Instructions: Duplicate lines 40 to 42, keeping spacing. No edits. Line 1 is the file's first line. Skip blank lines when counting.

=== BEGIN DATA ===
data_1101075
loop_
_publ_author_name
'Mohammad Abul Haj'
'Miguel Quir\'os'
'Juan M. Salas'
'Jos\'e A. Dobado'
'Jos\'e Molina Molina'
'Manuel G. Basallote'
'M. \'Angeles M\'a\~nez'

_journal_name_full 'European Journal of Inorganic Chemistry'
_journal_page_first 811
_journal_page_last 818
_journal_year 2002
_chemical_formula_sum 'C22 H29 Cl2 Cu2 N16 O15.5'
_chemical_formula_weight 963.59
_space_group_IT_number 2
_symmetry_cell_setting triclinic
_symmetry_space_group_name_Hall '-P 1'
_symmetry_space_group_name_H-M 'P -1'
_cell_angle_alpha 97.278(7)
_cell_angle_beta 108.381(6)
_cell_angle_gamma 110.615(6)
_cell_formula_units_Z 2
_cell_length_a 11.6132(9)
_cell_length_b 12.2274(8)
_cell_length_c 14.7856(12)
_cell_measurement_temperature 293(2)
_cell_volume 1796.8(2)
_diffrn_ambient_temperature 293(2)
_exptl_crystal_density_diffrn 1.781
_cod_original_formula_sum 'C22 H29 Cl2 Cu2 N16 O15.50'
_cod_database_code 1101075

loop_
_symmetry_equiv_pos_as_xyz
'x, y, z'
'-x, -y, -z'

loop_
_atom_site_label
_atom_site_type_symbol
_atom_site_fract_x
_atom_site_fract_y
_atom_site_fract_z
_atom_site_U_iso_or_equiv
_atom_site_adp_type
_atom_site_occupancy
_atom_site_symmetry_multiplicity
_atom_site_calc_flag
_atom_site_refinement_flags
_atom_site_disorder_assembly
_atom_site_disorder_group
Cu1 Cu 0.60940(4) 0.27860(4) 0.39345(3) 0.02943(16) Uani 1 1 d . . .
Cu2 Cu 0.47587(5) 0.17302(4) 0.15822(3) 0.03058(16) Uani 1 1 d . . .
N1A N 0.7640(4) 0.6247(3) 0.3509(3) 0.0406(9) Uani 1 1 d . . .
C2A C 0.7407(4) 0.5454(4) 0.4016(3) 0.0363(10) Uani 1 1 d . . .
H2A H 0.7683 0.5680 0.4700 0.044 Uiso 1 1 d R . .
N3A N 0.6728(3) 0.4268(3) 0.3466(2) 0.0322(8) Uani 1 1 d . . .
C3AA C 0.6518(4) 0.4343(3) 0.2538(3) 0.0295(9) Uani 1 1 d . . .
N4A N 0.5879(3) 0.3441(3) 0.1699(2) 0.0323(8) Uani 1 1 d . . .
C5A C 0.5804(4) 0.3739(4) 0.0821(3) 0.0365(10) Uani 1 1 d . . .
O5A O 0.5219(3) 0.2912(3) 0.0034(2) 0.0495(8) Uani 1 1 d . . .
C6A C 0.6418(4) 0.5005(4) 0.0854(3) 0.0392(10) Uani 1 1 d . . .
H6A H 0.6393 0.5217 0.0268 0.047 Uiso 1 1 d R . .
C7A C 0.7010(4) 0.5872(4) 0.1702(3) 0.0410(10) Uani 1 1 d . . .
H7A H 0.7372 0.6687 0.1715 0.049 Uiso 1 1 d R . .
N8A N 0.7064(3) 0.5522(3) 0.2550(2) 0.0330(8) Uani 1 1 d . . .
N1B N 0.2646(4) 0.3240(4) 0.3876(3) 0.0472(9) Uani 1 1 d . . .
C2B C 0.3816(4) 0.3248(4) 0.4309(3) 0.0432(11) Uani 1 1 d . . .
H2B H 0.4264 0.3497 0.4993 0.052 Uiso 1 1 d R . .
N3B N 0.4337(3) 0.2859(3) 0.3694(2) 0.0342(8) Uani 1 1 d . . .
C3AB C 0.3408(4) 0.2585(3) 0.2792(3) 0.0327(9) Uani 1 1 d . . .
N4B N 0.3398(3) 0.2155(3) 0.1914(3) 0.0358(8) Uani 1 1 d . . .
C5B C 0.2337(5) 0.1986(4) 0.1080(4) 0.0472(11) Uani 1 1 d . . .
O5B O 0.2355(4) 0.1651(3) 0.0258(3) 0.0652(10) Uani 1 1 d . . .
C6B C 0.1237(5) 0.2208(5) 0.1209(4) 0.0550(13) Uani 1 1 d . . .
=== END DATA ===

_atom_site_type_symbol
_atom_site_fract_x
_atom_site_fract_y